As animals aged, IIS continued to occur in sleep but also emerged in quiet wakefulness (Fig. 3c). This change was unrelated to increased duration of time spent in quiet wakefulness because the fraction of time spent in each behavioral state remained stable with age (compare Fig. 2f and Supplementary Fig. 6). However, there were more frequent arousals from sleep in 7 month-old Tg2576 mice compared to age-matched WT littermates (Fig. 3d,e), reflected by the sleep fragmentation index (SFI). Consistent with this finding, fragmented sleep has been observed in Tg2576 mice previously at 12 months but not 2 months of age18. Thus, the emergence of IIS in behavioral states other than sleep coincided with frequent arousals from sleep and therefore may be related to circadian or sleep-associated abnormalities that develop with age in the Tg2576 mice.
Similar to 3–5 month-old Tg2576 mice (Fig. 3a), older Tg2576 mice (12–23 months) also varied in their IIS frequency. These older mice were recorded for 24 hour-long recording sessions. In mice 12–23 months old, IIS frequency was highly variable (16.3 ± 24.1 IIS/hr, n = 3). To determine spontaneous seizure frequency in Tg2576 mice at these older ages, we performed 2 week-long continuous video-EEG recordings. In 5 mice that were 8–24 months of age, we found 1 seizure during the 2 week-long recording in 2 mice and no seizures in the other 3 mice. Because IIS did not gradually build up in the minutes or hours before or after the seizure (data not shown), the possibility that IIS frequency changes because of seizures seems unlikely.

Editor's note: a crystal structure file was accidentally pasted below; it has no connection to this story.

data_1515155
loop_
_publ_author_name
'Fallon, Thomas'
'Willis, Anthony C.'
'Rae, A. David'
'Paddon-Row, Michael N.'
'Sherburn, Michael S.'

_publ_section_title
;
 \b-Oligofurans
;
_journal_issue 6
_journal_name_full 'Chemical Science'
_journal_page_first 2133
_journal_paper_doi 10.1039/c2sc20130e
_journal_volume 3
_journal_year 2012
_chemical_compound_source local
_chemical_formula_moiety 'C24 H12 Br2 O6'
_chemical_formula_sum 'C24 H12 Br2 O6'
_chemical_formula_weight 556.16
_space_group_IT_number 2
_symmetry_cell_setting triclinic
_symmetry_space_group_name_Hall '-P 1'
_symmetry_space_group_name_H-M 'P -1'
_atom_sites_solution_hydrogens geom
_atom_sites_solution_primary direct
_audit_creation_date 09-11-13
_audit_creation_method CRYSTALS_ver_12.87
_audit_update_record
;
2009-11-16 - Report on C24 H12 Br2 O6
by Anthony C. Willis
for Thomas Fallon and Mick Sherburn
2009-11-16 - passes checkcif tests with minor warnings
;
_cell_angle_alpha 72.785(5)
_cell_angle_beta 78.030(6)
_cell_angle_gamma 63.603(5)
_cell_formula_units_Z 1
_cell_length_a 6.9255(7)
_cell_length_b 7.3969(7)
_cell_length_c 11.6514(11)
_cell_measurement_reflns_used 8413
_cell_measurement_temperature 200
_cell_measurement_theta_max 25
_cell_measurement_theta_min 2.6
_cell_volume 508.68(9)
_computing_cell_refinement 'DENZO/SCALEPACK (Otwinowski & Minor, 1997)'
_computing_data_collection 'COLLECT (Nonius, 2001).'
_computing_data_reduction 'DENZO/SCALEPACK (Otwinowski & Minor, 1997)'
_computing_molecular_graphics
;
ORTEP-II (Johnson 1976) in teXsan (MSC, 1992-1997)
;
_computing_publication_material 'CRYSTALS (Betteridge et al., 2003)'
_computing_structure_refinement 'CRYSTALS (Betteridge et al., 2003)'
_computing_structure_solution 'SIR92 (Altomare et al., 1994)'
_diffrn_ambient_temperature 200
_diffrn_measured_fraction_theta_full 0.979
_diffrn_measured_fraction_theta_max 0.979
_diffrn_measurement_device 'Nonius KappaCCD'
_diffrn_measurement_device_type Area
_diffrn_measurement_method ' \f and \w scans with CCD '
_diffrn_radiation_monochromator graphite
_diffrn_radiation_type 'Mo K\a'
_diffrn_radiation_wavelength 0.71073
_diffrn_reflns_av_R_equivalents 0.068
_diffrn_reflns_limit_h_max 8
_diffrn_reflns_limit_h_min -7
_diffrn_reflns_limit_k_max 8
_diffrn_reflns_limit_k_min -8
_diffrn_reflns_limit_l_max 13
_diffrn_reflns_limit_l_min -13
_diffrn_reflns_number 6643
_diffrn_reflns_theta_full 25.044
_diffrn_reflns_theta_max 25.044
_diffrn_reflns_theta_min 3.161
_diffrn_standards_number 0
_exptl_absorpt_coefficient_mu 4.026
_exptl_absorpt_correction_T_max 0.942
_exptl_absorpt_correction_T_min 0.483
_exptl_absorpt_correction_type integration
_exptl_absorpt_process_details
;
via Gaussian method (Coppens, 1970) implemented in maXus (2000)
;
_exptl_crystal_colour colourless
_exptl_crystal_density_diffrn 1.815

Together these data suggest that IIS become more frequent until approximately 3 months of age. After that age, IIS become variable in frequency and emerge in quiet wakefulness. This variability in both frequency and state-dependence may be a reflection of the increasing levels of Aβ and the many functional and structural deficits that have been reported after 3 months of age in Tg2576 mice15,16.
A contribution of the cholinergic system to IIS of Tg2576 mice
We next considered a role of the cholinergic system in IIS, an idea that arose from two characteristics of the cholinergic system. First, REM sleep is associated with an increase in the activity of cholinergic projections to the hippocampus and cortex22. Second, muscarinic cholinergic agonists23 as well as acetylcholine (ACh)24 can cause hyperexcitability and seizures in rodents. Although the long-standing cholinergic hypothesis for AD suggests that there is a decay in cholinergic pathways in AD25, there could be high cholinergic tone before the decay. In support of this hypothesis, IIS frequency increased with the onset of REM sleep (Fig. 3b), determined by perievent time histograms (PETHs; Fig. 4a). The increase in IIS frequency at the onset of REM sleep occurred in the 30–60 seconds after the start of REM (Fig. 4a, Supplementary Fig. 7a), which is important because ACh levels normally rise in the brain at this time26,27,28. The PETHs were most striking at 7 months of age because IIS frequency was low at earlier ages (Fig. 4a, Supplementary Fig. 7a).